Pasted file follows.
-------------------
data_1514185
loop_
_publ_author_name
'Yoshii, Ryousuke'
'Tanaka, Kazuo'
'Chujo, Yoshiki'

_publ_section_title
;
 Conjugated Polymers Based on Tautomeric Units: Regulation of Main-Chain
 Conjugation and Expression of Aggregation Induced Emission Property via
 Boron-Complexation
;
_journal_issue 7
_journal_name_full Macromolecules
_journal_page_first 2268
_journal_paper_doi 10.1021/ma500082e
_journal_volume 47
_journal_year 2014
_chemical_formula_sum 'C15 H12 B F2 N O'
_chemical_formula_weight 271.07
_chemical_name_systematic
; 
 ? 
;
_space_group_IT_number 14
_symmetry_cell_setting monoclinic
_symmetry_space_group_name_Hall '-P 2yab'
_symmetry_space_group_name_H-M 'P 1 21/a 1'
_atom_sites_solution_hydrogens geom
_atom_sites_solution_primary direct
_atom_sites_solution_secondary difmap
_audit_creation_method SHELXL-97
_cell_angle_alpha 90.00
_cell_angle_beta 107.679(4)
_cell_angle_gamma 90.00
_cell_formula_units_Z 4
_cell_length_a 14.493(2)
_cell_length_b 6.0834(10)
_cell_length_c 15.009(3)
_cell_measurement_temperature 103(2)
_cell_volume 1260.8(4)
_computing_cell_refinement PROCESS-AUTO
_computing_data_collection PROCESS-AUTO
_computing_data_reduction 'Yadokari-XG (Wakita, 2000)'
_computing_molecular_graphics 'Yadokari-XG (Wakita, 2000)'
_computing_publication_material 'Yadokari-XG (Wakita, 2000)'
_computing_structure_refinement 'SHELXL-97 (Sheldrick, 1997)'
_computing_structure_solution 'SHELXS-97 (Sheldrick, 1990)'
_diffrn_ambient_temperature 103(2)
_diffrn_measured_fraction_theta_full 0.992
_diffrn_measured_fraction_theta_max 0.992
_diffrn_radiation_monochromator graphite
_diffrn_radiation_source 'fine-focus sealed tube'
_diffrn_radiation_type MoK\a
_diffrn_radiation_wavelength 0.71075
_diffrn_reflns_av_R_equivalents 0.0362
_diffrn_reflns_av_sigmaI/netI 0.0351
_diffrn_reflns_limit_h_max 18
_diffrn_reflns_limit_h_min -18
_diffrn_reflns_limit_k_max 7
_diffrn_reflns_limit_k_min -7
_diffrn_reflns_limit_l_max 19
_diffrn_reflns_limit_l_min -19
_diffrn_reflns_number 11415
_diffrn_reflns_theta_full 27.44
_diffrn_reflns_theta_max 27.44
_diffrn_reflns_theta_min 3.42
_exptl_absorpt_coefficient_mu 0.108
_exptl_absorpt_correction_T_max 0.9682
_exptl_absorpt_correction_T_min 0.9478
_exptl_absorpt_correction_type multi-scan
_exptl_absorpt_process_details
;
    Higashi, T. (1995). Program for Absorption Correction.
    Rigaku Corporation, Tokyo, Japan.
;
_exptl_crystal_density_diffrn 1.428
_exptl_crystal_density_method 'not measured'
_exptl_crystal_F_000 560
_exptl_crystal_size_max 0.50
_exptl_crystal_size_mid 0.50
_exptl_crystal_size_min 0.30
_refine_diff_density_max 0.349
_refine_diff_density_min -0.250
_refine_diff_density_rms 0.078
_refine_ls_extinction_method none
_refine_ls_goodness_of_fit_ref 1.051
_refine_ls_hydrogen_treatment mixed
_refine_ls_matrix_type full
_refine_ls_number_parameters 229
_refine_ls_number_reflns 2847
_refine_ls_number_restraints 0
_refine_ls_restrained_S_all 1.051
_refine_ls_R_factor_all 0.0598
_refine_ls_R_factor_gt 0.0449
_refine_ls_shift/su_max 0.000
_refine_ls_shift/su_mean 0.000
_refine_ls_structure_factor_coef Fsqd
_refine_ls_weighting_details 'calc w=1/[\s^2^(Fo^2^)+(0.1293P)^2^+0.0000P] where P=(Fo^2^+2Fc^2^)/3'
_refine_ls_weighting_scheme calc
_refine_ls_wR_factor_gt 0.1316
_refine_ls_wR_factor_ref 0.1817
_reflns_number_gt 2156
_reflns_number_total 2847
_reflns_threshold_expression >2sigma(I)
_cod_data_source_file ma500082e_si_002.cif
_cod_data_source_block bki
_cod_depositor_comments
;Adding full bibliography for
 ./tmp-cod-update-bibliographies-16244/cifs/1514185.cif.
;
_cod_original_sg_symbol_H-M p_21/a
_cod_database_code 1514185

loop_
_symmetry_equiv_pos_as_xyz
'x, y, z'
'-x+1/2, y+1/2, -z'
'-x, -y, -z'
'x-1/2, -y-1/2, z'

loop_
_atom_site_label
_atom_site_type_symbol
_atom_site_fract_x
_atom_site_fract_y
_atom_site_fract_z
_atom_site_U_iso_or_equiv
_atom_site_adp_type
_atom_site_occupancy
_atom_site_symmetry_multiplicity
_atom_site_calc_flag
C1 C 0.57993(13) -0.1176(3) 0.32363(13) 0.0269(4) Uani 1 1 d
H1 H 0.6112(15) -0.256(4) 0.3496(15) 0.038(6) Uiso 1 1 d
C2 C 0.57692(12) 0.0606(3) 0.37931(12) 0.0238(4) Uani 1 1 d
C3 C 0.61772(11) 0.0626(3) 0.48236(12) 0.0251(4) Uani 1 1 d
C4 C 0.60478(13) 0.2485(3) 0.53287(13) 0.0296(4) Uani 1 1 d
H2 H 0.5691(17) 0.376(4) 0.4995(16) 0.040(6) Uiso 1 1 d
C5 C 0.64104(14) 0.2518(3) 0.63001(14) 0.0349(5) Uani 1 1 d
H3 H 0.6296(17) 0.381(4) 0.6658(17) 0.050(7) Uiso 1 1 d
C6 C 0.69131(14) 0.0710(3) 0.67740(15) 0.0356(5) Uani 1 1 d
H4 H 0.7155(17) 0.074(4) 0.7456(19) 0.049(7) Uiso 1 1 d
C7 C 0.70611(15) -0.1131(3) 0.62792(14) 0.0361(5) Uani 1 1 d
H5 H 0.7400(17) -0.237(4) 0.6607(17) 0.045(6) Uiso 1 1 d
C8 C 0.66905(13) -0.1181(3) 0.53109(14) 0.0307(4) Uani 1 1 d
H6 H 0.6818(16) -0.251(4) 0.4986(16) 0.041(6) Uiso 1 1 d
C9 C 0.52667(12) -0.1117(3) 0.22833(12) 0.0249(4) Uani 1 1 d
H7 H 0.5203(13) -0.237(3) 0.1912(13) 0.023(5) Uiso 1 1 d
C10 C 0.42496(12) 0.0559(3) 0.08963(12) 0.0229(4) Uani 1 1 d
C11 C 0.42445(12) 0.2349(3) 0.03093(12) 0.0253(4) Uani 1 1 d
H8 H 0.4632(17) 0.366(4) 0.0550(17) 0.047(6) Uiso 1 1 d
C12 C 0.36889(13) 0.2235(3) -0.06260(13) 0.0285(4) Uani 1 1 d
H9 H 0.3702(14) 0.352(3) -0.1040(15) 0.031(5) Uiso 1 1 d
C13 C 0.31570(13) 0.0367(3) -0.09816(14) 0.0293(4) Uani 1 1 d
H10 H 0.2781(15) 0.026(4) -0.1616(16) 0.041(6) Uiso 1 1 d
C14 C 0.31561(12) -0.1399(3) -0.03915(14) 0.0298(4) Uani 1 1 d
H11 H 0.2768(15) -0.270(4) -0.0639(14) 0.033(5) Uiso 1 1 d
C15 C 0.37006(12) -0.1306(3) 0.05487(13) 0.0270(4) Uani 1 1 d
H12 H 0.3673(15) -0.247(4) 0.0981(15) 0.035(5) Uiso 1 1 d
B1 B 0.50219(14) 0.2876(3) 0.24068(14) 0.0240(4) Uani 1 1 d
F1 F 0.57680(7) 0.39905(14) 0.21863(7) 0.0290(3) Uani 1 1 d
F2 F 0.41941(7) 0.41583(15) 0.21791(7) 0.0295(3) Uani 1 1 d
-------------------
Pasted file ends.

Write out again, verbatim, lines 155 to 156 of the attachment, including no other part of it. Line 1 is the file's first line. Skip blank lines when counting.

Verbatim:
H11 H 0.2768(15) -0.270(4) -0.0639(14) 0.033(5) Uiso 1 1 d
C15 C 0.37006(12) -0.1306(3) 0.05487(13) 0.0270(4) Uani 1 1 d